Show simple item record

dc.contributor.advisorWiernasz, Diane
dc.creatorAppleby, Lara 1982-
dc.date.accessioned2015-08-17T02:43:28Z
dc.date.available2015-08-17T02:43:28Z
dc.date.createdMay 2013
dc.date.issued2013-05
dc.identifier.urihttp://hdl.handle.net/10657/970
dc.description.abstractMortality scales with individual size in many organisms. In social insect colonies, mortality peaks early in colony development, when colonies are young and small. The workers that compose these new colonies are extremely small individuals, called nanitics. I assume a size-based mortality schedule for social insect colonies and investigate the extent to which production of nanitics and other aspects of early colony development could be adaptations to the aforementioned mortality schedule. I ask specifically (1) whether temperature, food availability, and the social environment limit colonies in the production of their first brood of workers, (2) whether the size and number of workers in a colony’s first brood affect the colony’s growth rate, (3) whether adult worker size affects the production of a batch of new workers, and (4) whether the number of workers in the colony’s first brood affect a colony’s probability of victory in direct competition with another new colony. The absence of adult workers in a new colony limits the size and number of workers that the colony can produce. Colony growth in the first 8 weeks beyond the first clutch is limited by the size of the first clutch; colonies with larger first clutches grow more quickly. Adult nanitics may produce new workers as quickly as do adult non-nanitics. First clutch size does not affect the probability of colony survival in direct competition with other new colonies in the lab. Together these results suggest that early colony development has been shaped by selection for fast colony growth. Production of nanitics (1) may enable production of relatively large first clutches, which may accelerate colony growth and (2) seems to confer little if any cost in brood care. That colonies normally stop producing nanitics after colony founding could simply reflect an increase in the availability of resources for worker production, such that both the size and number of workers produced in a clutch increase with the same overall allocation pattern among worker size and clutch size as in new colonies. It is also possible that selection favors increased investment in worker size in later stages of colony life.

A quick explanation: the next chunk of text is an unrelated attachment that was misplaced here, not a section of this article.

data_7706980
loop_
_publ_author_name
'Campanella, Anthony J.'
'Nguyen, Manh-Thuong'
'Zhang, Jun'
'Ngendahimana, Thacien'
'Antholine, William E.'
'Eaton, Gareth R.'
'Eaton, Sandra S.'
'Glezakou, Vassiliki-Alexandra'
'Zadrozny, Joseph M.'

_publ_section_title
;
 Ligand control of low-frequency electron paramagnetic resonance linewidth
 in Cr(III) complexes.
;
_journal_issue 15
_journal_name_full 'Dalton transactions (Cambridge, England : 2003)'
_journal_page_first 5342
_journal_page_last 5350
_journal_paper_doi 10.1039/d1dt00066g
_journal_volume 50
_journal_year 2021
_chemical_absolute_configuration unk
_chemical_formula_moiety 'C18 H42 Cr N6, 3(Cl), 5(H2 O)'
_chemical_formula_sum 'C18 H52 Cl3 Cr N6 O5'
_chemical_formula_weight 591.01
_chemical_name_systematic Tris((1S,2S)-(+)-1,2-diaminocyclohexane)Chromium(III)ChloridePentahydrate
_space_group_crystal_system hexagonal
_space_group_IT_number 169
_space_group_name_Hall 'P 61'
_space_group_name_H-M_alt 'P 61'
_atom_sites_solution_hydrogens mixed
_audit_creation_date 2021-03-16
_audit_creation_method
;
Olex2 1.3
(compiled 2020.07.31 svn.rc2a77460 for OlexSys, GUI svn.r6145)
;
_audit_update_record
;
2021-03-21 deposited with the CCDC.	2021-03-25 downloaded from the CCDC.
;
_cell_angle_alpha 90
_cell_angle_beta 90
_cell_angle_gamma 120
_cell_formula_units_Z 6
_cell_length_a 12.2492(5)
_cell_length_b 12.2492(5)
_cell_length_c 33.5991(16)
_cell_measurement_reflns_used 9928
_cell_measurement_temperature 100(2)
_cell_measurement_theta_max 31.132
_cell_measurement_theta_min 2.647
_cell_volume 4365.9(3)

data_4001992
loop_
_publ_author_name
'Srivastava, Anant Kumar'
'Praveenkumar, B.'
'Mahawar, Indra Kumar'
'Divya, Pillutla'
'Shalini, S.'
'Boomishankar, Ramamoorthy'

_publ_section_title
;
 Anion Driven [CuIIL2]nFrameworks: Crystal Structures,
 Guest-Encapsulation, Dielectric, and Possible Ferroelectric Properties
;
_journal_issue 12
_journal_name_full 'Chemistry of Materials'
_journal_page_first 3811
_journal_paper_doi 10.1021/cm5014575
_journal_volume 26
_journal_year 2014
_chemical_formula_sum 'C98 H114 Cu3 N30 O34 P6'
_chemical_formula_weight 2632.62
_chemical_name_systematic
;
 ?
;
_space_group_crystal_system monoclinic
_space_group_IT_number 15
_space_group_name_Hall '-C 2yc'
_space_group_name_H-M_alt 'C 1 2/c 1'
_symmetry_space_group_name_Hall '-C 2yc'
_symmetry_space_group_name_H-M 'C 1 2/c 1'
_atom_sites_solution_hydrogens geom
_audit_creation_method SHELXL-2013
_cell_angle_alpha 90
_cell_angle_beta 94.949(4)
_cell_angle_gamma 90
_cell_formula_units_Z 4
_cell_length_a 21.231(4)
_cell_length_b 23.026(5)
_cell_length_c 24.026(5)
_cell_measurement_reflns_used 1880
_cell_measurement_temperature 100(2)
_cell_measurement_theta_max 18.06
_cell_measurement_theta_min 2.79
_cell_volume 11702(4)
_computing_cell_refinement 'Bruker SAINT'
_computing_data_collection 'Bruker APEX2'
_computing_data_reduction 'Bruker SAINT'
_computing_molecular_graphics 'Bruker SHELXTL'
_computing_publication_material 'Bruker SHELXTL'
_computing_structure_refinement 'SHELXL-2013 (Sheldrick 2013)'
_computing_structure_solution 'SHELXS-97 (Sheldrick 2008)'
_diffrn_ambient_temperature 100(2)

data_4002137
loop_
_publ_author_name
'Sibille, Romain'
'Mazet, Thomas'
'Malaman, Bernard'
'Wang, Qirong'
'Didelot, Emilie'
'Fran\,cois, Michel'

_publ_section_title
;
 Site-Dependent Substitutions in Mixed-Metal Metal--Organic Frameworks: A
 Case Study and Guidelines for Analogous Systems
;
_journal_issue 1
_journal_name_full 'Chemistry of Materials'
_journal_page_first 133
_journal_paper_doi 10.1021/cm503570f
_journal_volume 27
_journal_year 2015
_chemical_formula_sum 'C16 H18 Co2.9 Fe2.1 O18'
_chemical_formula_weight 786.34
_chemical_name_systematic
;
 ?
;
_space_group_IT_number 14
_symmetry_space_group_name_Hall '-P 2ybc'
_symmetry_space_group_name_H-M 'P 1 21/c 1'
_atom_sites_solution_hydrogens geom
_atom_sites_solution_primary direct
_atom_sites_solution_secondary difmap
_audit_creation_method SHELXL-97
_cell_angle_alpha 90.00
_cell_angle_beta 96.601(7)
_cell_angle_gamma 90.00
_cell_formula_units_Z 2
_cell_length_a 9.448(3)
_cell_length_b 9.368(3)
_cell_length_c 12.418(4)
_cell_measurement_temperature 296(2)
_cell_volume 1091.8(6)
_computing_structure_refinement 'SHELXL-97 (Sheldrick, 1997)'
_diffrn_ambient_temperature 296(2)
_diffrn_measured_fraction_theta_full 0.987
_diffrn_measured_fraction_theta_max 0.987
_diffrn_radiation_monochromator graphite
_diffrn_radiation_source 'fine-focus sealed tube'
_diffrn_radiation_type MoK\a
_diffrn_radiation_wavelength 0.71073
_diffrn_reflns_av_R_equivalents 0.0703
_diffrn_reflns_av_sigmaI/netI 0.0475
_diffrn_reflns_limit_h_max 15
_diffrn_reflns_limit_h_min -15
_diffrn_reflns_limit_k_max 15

dc.format.mimetypeapplication/pdf
dc.language.isoeng
dc.rightsThe author of this work is the copyright owner. UH Libraries and the Texas Digital Library have their permission to store and provide access to this work. Further transmission, reproduction, or presentation of this work is prohibited except with permission of the author(s).
dc.subjectAnts
dc.subjectLife history
dc.subjectPogonomyrmex
dc.subjectColony growth
dc.subjectNanitics
dc.subjectOffspring size
dc.subjectClutch size
dc.subject.lcshBiology
dc.titleEcology and evolution of offspring size in Pogonomyrmex colony founding
dc.date.updated2015-08-17T02:43:28Z
dc.type.genreThesis
thesis.degree.nameDoctor of Philosophy
thesis.degree.levelDoctoral
thesis.degree.disciplineBiology
thesis.degree.grantorUniversity of Houston
thesis.degree.departmentBiology and Biochemistry, Department of
dc.contributor.committeeMemberFrankino, W. Anthony
dc.contributor.committeeMemberCole, Blaine J.
dc.contributor.committeeMemberAzevedo, Ricardo B. R.
dc.contributor.committeeMemberWhitney, Kenneth
dc.type.dcmiText
dc.format.digitalOriginborn digital
dc.description.departmentBiology and Biochemistry, Department of
thesis.degree.collegeCollege of Natural Sciences and Mathematics


Files in this item

Thumbnail

This item appears in the following Collection(s)

Show simple item record